34 Whitlock GregConcealing the misconduct of one's own father: Confucius and Plato on a question of filial piety’: Journal of Chinese Philosophy 21 (1994), pp. 113137. Whitlock too considers Euthyphro to be small-minded and censorious, but does not say why. See also Zhu RuiWhat if the Father Commits a Crime?’, Journal of the History of Ideas 63 (2002), pp. 117.

35 In Cratylus 396d Euthyphro is, by implication, said to have offered much the same sort of allegorized interpretation of these stories as were later endorsed by Plotinus and others: Kronos is the pure mind, created by ‘looking up’ to the heavens. Socrates declares himself inspired by this, though he also hopes, perhaps, to be purged of the idea!

36 Republic 2 38. Rosen op.cit., suggests that part of Plato's purpose in the Euthyphro was to defuse the suggestion of Aristophanes' Clouds that Socrates approved of the stereotypical Greek crime of father-beating!

37 Laws 11.929e. Zhu op.cit. accurately summarizes Plato's judgement by saying that ‘if his filial piety clashes with his religious piety, the latter should always be given the upper hand. Doing otherwise is not only wrong but also useless, for justice always wins against a crime by a mortal. For this reason, the Confucian idea of covering up for a family member is categorically ruled out by both morals and wisdom.’ Oddly, Zhu supposes that Socrates is so radical as to disapprove of this, and so to side with the Confucian ethic in which filial affection displaces civic duty.

38 Wilson E. O., On Human Nature (Cambridge, Mass.: Harvard University Press, 1978), p. 167.

39 Theaetetus 176b.

40 Laws 4.716cff (tr. Benjamin Jowett).

41 Ennead II.9 [33].9, 19ff.

42 Ennead IV.4 [28]. 8.

43 Falkner John Meade ‘After Trinity’ (1910): Collected Poems (Kings Newton: John Meade Falkner Society, 2008).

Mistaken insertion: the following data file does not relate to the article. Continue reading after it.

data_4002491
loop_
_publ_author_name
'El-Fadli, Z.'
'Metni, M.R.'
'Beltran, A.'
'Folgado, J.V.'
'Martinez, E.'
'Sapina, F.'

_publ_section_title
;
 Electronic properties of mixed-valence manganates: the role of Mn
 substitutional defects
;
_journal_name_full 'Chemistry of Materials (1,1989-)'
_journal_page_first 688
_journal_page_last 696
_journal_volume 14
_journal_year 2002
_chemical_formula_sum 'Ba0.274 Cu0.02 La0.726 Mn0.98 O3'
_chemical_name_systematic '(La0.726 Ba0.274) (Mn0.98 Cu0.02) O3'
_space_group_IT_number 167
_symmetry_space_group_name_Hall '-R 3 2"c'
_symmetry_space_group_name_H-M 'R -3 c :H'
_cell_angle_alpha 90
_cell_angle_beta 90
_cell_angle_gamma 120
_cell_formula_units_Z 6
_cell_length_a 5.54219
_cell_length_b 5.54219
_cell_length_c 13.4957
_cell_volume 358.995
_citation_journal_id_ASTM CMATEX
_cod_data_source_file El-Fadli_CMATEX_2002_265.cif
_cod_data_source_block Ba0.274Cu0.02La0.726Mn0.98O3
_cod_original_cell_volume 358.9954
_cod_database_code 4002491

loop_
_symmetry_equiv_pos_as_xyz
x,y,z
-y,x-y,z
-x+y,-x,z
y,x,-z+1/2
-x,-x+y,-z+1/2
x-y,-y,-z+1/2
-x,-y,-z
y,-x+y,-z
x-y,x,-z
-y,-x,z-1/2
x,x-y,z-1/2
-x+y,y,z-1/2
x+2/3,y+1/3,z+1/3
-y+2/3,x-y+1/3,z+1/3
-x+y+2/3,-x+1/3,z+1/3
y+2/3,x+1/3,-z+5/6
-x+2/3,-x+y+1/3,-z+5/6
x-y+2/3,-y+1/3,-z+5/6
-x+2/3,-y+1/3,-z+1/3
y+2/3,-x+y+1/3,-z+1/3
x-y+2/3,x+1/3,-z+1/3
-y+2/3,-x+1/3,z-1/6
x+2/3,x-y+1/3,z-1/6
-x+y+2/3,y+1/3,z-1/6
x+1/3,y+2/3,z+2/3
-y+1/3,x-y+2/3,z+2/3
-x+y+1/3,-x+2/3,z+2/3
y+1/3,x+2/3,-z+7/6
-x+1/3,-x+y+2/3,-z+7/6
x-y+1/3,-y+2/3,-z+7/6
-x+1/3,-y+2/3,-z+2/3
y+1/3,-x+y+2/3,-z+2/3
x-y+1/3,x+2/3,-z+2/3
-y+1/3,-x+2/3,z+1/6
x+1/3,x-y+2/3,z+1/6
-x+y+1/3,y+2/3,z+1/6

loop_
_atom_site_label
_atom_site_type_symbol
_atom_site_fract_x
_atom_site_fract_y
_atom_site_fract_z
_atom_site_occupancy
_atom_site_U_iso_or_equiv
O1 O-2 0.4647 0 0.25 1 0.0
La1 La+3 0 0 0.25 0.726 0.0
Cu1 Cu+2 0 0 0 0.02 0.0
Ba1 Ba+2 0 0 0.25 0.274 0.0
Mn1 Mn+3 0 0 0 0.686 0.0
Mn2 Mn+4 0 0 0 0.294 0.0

44 Blake William, ‘There is no Natural Religion’ (1788), section 5, in Complete Writings, ed. Keynes G. (Oxford: Oxford University Press, 1966), p. 97.

45 Proclus, In Timaeum 248d: quoted by Cumont Franz, Astrology and Religion among the Greeks and Romans (New York: Dover, 1960; 1st published 1912), p. 61.

46 Weil Simone, Intimations of Christianity, tr. Geissbuhler E. C. (London: Routledge & Kegan, 1957), p. 96.

47 See McPherran Mark L., ‘Socratic Piety in the Euthyphro’, Journal of the History of Philosophy 23 (1985), pp. 283309.

48 Ennead VI.7 [38].26, 21f

49 Ennead I.6 [1].6, 21

50 Ennead IV.4 [28].44

51 Ennead VI.8 [39].5, 13–21.

52 William Blake, ‘The Human Abstract’ (Songs of Experience), in Complete Writings, p. 217.

53 Aristotle, Politics 7.1324a13ff.

54 Aristotle, Nicomachean Ethics 10.1178b7ff.

55 Porphyry, Life of Plotinus 7, Armstrong op.cit., vol. 1, p. 27.

56 Ennead I.6 [1].6, 7–13; see also I.2 [19].5, 6ff. Monos genesthai is better translated ‘becoming pure’.

57 Ennead I.6 [1].9, 4ff.

58 Ennead I.6 [1].9, 13ff, after Plato Phaedrus 254b7.

59 Enneads III.6 [26].5, 23ff.

60 Lash Nicholas, The Beginning and the End of ‘Religion’ (Cambridge: Cambridge University Press, 1996), p. 21. See also Maimonides Moses, The Guide of the Perplexed, tr. Rabin Chaim, ed. Guttman Julius (Hackett: Indianapolis, 1995; original version 1190), Bk.3, ch.29: p. 178: ‘the first purpose of the whole law is to remove idolatry and to wipe out its traces and all that belongs to it, even in memory’.

61 Murdoch Iris, Acastos (Harmondsworth: Penguin, 1987), p. 101 (‘Plato’ speaks).

62 Ennead I.4 [46].14, 14ff.

63 Ennead II.9 [33].9, 15f.

64 Ennead, I.6 [1].7. I have examined something of the history and significance of this metaphor in ‘Going Naked into the Shrine: Herbert, Plotinus and the Constructive Metaphor’, in Hedley D. & Hutton S., eds., Platonism at the Origins of Modernity (Dordrecht: Springer, 2008), pp. 4561.

65 Phaedo 66bff.

66 Phaedrus 263b-c.

67 Sophist 227c, 228a-d, 230d; on the further history of this trope, see Boyle Marjorie O'Rourke, ‘Pure of Heart: From Ancient Rites to Renaissance Plato’, Journal of the History of Ideas 63 (2002), pp. 4162.

68 Porphyry, Live of Plotinus ch.10.

69 Porphyry, Life of Plotinus ch.23, 18f.

70 Ibid., 30.

71 Plato, Laws 1.624; see Plotinus, Ennead VI.9 [9].7.

72 Plato, Laws 1.631b.

73 Ennead III.2 [47].16, 3ff.

74 Ennead II.9 [33].5, 24f.

75 Ennead III.2 [47].9, 1ff. Or as Nicolo Machiavelli put it, ‘God is not willing to do everything, and thus take away our free will and that share of glory which belongs to us’, The Prince [1513], tr. Paul Halsall; ch.26.

Stephen R. L. Clark is Professor of Philosophy at the University of Liverpool. His research interests include Plotinus, animals, science fiction and philosophy of religion. Among his many books, the most recent are Understanding Faith: Religious Belief and its Place in Society (Imprint Academic, 2009), Biology and Christian Ethics (Peking, 2006) and G. K. Chesterton: Thinking Backward, Looking Forward (Templeton Foundation Press, 2006).